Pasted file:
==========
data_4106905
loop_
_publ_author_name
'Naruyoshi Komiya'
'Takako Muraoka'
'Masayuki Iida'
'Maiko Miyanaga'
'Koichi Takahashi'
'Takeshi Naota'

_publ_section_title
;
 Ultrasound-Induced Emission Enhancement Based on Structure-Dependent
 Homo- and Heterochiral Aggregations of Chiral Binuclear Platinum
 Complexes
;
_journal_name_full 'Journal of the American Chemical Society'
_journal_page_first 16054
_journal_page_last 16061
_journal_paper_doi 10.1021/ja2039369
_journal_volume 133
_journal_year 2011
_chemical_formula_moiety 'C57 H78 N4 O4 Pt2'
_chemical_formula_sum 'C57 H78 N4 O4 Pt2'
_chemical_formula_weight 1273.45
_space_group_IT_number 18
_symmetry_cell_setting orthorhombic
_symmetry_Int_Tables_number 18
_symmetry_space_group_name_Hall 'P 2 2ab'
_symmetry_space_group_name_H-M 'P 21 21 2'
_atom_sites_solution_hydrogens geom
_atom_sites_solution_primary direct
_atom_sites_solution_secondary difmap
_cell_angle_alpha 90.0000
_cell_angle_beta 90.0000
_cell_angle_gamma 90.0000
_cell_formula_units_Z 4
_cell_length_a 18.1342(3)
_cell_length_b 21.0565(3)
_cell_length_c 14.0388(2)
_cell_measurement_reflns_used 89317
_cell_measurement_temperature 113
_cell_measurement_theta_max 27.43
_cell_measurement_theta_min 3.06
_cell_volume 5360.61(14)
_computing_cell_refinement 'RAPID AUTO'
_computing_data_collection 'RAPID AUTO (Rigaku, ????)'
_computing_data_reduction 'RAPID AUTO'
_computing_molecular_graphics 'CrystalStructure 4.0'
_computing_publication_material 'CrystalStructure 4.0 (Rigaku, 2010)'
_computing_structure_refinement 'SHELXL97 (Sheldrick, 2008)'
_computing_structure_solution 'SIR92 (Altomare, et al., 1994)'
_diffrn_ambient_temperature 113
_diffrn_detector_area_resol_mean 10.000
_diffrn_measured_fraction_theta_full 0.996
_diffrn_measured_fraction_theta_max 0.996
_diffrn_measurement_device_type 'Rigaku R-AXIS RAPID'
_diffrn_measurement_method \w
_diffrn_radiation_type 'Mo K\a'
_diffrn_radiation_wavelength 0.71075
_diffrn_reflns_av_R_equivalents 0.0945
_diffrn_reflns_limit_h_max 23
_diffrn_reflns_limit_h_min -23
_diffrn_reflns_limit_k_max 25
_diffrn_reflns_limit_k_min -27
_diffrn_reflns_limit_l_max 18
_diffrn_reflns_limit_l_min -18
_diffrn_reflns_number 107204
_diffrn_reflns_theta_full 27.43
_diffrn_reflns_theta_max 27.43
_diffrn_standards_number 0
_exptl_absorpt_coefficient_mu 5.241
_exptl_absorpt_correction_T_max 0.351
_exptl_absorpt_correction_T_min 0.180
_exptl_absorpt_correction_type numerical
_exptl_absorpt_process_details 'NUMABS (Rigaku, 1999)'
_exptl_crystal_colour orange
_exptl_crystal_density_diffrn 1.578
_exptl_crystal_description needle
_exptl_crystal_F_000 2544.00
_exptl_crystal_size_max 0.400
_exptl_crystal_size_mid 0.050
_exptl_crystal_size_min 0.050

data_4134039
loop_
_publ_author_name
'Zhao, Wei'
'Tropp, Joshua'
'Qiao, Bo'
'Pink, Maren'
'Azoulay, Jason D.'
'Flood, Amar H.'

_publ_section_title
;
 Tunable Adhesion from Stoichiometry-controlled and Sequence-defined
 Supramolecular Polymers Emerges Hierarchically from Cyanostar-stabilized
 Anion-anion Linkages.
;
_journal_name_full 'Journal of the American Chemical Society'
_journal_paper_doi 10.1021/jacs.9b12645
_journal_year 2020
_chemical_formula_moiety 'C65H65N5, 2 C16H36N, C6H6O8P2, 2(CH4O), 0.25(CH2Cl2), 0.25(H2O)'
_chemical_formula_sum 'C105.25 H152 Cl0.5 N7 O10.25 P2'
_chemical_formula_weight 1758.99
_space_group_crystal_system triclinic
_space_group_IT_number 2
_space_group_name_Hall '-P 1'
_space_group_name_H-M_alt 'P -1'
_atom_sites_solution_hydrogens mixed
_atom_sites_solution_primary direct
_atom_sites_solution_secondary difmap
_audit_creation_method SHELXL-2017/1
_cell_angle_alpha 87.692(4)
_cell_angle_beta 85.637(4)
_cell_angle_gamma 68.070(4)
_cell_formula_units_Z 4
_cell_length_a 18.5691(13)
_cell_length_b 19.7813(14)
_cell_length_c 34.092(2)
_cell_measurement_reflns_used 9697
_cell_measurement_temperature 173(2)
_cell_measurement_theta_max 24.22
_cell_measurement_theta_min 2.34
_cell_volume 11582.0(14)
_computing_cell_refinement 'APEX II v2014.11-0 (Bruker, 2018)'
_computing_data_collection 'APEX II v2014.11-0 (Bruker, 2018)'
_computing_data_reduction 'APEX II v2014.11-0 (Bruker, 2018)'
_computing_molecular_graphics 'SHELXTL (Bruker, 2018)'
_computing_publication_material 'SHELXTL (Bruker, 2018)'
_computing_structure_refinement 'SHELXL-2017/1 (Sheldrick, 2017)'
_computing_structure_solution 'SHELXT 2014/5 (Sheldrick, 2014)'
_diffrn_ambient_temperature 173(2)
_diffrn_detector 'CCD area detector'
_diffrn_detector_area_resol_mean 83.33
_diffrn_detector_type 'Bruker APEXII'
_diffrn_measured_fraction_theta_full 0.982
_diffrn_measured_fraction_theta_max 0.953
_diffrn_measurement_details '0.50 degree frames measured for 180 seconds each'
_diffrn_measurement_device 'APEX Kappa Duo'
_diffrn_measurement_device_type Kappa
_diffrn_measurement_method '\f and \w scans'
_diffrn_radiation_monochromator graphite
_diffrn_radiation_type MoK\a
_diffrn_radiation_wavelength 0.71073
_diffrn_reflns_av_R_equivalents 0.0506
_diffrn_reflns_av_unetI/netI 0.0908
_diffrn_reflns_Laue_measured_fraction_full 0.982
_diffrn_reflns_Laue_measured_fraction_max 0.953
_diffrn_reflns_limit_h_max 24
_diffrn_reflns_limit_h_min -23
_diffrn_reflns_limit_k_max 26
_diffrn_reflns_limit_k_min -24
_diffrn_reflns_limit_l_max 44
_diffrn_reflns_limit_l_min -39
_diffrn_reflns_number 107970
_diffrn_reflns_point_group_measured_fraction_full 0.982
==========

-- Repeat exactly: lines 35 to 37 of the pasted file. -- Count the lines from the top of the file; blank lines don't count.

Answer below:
_cell_angle_gamma 90.0000
_cell_formula_units_Z 4
_cell_length_a 18.1342(3)